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Saturday, February 23, 2008

Fight For Valley Oak Goes to the County... And Beyond

As if Valley Oak did not have enough obstacles already, looking at the budget situation for the Davis Joint Unified School District gives one the clear impression that the school district could not afford to lose another couple of hundred students to a Valley Oak Charter School under the auspices of the county. How they choose to deal with that reality at this time remains somewhat unclear.

However, on March 6, 2008, a Thursday in the evening there will be a public hearing at the County Board of Education in Woodland where Valley Oak's Charter petition appeal will be heard.

There are more hurdles. If the County chooses to accept the charter petition, the teacher salary schedule is considerably lower than at DJUSD. Their health benefits program is more limited. How this impacts the charter and its ability to attract teachers is unclear at this time.

According to the County Board of Education's website, the board decision must be made no later than April 4, 2008.

The public has a number of different means by which to comment. One of course would be to show up at the meeting on March 6, 2008.

However, the public may also leave a voicemail message of up to five minutes in length at: (530) 668-3751.

They may also email the county at:

Valley Oak supporters are urging the public to send an email or a voice message to one of those two sources.

Valley Oak Teacher and one of the key organizers Bill Storm told the Vanguard:
"We need people to check our website and offer their support as is suggested there. I’m sure the district will have plenty to say against us, as will those people in Davis who want us dead and the neighborhood left unserved. Community voices will be important here."
Sarah Fonte, a teacher at Cesar Chavez, in a letter to the Davis Enterprise stressed that the Charter School is a free public school that is nevertheless unique.
"As a strong proponent of equitable public education for all students, I am glad to know that the proposed charter school is, in fact, a free public school. Like all schools in Davis, state academic standards will be taught and student academic performance will be measured through the same testing structures currently used in California's other public schools.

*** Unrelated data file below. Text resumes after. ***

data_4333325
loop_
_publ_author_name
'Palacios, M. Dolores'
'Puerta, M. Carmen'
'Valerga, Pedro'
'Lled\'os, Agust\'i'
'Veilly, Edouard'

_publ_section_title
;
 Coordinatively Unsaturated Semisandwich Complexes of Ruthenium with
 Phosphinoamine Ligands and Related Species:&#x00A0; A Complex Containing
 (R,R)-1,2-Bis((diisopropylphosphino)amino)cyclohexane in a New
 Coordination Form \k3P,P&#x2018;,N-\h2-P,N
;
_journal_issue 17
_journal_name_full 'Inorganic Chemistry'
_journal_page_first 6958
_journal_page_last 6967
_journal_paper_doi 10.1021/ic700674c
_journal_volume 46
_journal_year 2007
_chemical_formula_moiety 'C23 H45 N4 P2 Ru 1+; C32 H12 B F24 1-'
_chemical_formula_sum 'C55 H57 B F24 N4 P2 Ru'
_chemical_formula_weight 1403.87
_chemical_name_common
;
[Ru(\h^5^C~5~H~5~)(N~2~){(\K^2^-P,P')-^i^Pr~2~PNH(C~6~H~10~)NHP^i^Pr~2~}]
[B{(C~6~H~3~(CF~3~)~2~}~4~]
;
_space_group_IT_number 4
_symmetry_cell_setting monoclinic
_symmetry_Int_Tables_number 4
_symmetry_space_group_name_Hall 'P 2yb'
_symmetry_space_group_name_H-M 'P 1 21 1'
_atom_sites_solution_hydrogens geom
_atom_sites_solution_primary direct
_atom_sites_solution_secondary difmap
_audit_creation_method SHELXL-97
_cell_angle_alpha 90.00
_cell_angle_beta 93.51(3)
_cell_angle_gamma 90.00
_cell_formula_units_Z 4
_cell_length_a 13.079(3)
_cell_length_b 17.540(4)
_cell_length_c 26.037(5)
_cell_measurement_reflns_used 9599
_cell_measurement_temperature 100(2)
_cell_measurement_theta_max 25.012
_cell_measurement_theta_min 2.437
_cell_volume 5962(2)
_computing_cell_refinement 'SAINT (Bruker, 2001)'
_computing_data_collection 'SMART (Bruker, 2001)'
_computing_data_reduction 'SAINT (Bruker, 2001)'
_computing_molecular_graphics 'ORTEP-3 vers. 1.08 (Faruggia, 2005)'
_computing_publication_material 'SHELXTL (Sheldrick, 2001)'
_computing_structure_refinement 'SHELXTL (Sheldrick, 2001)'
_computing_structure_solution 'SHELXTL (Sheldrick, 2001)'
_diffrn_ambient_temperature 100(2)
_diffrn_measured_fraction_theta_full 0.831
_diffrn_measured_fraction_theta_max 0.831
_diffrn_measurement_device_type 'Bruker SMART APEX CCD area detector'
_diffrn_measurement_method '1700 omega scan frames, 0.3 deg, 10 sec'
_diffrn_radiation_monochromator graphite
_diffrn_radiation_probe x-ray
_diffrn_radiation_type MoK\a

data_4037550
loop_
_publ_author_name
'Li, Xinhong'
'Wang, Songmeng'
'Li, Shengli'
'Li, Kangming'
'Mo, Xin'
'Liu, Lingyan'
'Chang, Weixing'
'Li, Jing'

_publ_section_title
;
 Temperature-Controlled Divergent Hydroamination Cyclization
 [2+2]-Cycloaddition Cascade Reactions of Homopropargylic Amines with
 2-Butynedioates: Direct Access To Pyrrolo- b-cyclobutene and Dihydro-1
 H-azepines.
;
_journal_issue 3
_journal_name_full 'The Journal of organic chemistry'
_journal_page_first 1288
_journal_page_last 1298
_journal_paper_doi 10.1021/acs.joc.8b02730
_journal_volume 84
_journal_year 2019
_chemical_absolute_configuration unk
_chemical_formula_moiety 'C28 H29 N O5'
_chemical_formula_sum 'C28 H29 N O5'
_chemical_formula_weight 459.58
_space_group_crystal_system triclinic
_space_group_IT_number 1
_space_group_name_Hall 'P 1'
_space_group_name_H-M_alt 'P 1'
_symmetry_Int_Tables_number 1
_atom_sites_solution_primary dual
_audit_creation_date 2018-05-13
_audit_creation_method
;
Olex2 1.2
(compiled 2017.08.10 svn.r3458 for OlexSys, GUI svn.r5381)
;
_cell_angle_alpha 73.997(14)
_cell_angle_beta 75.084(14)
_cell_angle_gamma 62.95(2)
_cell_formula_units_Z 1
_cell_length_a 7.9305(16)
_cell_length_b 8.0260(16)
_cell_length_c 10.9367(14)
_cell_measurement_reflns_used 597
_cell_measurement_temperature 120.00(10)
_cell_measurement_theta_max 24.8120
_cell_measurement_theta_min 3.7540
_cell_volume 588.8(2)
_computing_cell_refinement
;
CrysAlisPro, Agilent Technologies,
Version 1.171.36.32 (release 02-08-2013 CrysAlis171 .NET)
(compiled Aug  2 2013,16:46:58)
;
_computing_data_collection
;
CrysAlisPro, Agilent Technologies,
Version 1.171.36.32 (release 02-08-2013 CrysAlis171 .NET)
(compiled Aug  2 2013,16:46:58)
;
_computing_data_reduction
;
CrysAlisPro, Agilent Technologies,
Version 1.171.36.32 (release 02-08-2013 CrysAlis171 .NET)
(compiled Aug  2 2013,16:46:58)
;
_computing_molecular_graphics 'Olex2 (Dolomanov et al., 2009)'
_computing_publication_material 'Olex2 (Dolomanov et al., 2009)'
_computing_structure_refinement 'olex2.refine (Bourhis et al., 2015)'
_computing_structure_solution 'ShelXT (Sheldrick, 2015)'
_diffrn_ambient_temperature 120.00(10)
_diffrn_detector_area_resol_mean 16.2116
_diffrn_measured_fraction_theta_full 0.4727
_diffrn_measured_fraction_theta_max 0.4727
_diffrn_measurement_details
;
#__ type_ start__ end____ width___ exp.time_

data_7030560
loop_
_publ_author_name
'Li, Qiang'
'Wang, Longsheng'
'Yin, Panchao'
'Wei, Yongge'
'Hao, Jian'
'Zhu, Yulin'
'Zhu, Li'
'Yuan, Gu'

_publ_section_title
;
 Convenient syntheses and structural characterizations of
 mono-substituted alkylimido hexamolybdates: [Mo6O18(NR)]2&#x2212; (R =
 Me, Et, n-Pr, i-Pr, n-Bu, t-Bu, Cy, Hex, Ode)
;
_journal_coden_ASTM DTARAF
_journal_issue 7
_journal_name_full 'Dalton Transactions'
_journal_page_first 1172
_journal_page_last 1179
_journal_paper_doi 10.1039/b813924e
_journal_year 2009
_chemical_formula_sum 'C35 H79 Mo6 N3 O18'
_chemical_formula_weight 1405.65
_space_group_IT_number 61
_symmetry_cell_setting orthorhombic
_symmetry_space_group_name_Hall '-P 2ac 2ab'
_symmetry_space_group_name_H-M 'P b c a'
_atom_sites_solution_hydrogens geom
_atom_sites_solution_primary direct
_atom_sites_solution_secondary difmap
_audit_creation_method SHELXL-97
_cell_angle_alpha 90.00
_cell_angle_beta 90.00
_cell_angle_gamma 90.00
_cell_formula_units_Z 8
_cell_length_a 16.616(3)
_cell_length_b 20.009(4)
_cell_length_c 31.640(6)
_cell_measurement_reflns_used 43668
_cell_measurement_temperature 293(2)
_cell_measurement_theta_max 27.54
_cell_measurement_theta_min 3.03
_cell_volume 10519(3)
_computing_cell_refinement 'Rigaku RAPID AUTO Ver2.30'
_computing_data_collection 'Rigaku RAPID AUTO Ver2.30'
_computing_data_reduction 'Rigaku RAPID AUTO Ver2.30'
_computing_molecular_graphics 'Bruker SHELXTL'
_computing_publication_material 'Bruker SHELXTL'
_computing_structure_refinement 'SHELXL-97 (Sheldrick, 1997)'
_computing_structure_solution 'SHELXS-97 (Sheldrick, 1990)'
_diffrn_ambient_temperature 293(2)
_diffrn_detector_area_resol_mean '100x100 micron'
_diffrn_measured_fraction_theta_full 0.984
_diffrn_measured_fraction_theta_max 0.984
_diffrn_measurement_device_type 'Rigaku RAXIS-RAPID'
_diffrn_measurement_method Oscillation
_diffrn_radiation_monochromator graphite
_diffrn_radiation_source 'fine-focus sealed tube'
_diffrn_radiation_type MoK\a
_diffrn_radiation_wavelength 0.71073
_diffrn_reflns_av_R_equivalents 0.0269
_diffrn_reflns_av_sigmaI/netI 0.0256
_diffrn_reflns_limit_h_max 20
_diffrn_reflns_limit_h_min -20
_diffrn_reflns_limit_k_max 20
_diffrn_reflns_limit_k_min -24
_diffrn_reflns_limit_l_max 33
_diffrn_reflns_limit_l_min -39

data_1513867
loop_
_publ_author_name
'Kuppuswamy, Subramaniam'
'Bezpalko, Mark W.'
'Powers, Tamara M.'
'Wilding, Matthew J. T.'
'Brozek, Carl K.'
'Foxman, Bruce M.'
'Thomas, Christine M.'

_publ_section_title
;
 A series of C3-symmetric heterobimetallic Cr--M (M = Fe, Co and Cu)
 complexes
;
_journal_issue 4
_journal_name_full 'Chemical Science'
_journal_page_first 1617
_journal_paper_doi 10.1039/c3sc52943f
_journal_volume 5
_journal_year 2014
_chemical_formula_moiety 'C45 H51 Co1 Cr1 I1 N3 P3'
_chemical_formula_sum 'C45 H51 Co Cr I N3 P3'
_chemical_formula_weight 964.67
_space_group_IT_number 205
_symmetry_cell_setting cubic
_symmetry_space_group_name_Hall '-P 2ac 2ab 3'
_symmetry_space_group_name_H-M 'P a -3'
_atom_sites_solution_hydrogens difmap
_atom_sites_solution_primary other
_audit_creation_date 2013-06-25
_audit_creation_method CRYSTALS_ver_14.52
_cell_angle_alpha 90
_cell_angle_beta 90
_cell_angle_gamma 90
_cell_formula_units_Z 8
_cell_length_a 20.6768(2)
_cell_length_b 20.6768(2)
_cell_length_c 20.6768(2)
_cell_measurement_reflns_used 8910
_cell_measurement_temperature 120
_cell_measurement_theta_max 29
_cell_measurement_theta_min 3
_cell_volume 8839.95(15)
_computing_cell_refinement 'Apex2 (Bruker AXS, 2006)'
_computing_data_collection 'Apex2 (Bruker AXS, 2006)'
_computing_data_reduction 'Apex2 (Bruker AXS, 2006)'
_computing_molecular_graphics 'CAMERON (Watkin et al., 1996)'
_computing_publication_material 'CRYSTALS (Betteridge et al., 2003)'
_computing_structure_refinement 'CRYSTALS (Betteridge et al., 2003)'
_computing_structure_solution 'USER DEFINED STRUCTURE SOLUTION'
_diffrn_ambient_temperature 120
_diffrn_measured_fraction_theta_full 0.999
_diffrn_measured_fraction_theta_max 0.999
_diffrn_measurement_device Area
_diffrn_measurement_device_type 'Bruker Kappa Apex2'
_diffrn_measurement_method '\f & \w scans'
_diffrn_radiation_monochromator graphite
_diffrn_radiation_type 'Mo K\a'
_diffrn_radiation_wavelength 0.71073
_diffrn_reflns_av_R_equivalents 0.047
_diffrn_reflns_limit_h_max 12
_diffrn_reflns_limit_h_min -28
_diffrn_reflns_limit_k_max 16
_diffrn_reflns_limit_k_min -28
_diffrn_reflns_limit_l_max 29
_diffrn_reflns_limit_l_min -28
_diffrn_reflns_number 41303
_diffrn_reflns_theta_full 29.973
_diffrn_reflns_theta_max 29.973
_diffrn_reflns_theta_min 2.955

What makes this school unique, however, is that a board of teachers, community members and parents will work together to determine how these standards should be presented to best suit the needs of all of the school's students."
She adds that while the Charter School primarily intends to serve the neighborhood students and families, she believes "students who live in other areas in and around Davis will be able to take advantage of the school's programs as well."
"This charter school effort is not a privatization scheme, and in no way is it an effort to undermine other great programs present in the Davis school district. Instead, the goal of this school is to support the low-income and culturally diverse students, among others, who are effectively being denied equal educational opportunity because of the Board of Education's decision to close their highly successful neighborhood school."
Finally a letter from Henry Anker, a student at Holmes Junior High wrote an eloquent letter to the editor that was published on Valentine's Day.
"I am a student at Holmes Junior High, and Valley Oak Elementary School is part of my community. The issue of whether Valley Oak should become a charter school is not financial. It is social. The charter was turned down, but it is not clear why. It would be funded by the state of California and not Yolo County or Davis.

I went to a meeting at Valley Oak on Feb. 2. One person at the meeting who is a Valley Oak teacher and who lives in the neighborhood said, 'Valley Oak is more than a school.' What she meant by that was Valley Oak is a unique school that cannot be replicated anywhere else. It is unique because of where it is located, who it serves and how it educates.

When I was at the meeting, I could see why Valley Oak is unique. There were children, adults and old people; Spanish and English speakers. One teacher said there were 23 languages spoken at Valley Oak. There were always at least two people on stage explaining things - one in Spanish and the other in English.

They explained that if the school becomes a charter, it would be a cooperative. A cooperative empowers people to learn by participating. I learned a lot at that meeting - it was an example of the cooperative spirit that makes Valley Oak unique.

One person in the audience, Mariko Yamada, said her children went to Valley Oak once. She told everyone what a great school Valley Oak is, and she said, 'Most of the battles you will fight in your life you will lose, but if you don't fight - then we lose them all.'"
The message is clear. Members of the Valley Oak community want the public to know that this fight is not over. That the community is not giving up. That they will continue to fight and take this to the county. That if they should not prevail at the county-level they are going to the state.

There has been too much energy spent on keeping the hope of Valley Oak alive to give up now. Valley Oak represents a strong education for the children of a community that is often under-served. It means a strongly knit and closely bonded community. And the bottom line is that Valley Oak has succeeded despite all of the obstacles in the past. In this time of budget cuts and cutting of programs it is more important than ever to insure that our most vulnerable students have the best possible education.

---Doug Paul Davis reporting